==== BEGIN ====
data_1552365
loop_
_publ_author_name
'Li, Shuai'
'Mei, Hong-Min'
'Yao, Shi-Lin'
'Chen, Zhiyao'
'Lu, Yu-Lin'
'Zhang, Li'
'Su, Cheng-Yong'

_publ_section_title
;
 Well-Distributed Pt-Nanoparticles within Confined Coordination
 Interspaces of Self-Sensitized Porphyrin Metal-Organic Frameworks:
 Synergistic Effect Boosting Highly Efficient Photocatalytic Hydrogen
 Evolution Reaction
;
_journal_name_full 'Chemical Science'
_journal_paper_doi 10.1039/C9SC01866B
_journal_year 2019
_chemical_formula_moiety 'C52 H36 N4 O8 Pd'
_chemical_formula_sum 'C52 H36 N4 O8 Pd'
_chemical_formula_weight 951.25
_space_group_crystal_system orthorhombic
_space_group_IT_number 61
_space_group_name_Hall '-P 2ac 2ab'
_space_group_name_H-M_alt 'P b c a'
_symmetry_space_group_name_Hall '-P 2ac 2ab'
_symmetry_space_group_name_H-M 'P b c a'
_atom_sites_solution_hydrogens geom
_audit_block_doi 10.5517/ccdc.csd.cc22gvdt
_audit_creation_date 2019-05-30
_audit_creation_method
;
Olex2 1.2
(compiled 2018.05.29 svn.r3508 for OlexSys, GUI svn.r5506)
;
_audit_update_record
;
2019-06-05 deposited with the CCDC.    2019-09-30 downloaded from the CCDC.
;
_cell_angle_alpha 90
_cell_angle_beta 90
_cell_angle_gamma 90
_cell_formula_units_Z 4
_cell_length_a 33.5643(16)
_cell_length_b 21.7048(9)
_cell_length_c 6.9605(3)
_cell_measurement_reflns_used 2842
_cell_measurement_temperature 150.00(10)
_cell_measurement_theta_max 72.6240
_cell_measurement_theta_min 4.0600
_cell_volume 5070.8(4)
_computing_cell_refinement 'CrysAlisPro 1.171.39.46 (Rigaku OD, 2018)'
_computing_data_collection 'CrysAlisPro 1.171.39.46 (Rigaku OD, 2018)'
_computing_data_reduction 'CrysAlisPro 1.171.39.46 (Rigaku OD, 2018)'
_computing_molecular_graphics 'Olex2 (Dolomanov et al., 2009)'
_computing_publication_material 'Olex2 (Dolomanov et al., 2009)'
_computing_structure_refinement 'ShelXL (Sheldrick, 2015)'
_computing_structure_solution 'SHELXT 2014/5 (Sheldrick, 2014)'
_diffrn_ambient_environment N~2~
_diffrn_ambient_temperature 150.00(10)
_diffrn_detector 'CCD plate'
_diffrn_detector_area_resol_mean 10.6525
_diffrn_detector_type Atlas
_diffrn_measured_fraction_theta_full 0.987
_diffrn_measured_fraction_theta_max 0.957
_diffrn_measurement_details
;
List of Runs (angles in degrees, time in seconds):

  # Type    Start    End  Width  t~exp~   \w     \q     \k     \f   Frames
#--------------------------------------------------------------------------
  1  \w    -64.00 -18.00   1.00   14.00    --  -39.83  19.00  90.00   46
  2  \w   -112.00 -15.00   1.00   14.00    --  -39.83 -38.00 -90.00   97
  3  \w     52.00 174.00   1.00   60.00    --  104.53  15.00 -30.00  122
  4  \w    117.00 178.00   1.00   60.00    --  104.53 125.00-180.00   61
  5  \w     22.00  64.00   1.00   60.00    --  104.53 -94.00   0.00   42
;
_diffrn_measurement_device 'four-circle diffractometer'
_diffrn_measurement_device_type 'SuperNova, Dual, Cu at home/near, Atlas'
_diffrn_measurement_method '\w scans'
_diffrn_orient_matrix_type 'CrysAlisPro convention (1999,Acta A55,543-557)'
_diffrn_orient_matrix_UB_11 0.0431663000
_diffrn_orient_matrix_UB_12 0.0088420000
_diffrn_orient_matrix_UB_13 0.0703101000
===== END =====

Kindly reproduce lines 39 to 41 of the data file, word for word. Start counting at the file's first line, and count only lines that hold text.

;
2019-06-05 deposited with the CCDC.    2019-09-30 downloaded from the CCDC.
;